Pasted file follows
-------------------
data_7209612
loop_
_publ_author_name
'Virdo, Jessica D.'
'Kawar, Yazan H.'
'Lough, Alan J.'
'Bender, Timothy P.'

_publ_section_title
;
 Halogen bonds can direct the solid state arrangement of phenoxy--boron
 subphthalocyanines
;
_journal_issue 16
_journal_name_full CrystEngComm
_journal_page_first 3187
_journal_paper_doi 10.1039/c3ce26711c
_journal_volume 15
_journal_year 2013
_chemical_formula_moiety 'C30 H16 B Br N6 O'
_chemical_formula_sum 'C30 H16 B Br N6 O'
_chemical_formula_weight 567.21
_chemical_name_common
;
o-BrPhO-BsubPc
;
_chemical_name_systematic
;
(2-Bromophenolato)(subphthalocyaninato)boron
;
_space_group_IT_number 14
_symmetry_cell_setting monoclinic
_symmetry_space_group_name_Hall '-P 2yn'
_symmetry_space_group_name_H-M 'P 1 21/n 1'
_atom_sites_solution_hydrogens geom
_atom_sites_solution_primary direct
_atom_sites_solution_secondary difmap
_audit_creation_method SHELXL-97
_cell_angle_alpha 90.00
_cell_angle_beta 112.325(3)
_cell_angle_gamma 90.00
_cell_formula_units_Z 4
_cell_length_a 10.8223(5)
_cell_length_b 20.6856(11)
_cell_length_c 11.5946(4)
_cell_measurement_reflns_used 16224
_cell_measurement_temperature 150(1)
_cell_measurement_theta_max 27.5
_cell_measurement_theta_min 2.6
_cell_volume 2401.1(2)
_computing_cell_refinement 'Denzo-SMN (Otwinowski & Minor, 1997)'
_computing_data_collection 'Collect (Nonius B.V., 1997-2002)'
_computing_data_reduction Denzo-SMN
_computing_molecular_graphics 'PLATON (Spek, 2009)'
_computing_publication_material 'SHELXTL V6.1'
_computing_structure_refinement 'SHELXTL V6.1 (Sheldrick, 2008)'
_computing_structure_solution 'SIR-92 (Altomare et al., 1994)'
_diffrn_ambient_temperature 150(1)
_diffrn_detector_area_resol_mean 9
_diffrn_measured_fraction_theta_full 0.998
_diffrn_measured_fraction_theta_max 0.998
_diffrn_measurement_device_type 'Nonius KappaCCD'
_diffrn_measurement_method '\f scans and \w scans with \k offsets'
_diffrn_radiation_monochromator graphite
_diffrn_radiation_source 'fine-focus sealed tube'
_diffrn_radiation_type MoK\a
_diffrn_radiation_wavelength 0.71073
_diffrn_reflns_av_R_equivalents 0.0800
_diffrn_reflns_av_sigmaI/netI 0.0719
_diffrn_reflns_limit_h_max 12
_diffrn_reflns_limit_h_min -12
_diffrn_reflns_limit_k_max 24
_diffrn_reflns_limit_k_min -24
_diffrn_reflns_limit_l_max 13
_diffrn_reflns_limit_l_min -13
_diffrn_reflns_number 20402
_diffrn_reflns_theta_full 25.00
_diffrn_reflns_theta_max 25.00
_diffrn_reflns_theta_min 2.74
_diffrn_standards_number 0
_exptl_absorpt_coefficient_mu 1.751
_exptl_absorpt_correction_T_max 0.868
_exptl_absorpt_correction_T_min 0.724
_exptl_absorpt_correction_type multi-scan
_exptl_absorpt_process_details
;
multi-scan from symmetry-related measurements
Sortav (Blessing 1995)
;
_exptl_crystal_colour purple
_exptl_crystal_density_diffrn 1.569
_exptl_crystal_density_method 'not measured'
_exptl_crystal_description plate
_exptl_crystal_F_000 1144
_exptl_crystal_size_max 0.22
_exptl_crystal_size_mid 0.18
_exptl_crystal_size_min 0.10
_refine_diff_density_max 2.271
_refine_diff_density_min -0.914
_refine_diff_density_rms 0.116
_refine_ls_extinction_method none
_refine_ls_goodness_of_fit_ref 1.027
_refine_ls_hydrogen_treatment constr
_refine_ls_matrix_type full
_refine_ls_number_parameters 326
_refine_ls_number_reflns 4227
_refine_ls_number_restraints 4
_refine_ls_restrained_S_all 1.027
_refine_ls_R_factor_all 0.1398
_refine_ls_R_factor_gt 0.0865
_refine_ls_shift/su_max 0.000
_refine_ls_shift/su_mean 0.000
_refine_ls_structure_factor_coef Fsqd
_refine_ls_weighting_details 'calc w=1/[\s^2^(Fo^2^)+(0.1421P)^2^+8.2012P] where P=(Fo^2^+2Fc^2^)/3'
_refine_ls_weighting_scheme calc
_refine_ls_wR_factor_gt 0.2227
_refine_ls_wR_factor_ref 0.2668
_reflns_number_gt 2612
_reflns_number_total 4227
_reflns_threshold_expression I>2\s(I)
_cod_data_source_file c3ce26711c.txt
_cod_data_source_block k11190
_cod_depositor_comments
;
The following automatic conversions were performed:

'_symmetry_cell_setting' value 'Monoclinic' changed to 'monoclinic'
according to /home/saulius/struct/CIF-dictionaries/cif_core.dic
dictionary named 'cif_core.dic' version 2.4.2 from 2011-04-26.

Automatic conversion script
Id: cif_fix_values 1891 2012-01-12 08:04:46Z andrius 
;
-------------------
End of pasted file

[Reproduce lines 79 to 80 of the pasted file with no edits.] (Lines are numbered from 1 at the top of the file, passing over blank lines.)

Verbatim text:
_diffrn_standards_number 0
_exptl_absorpt_coefficient_mu 1.751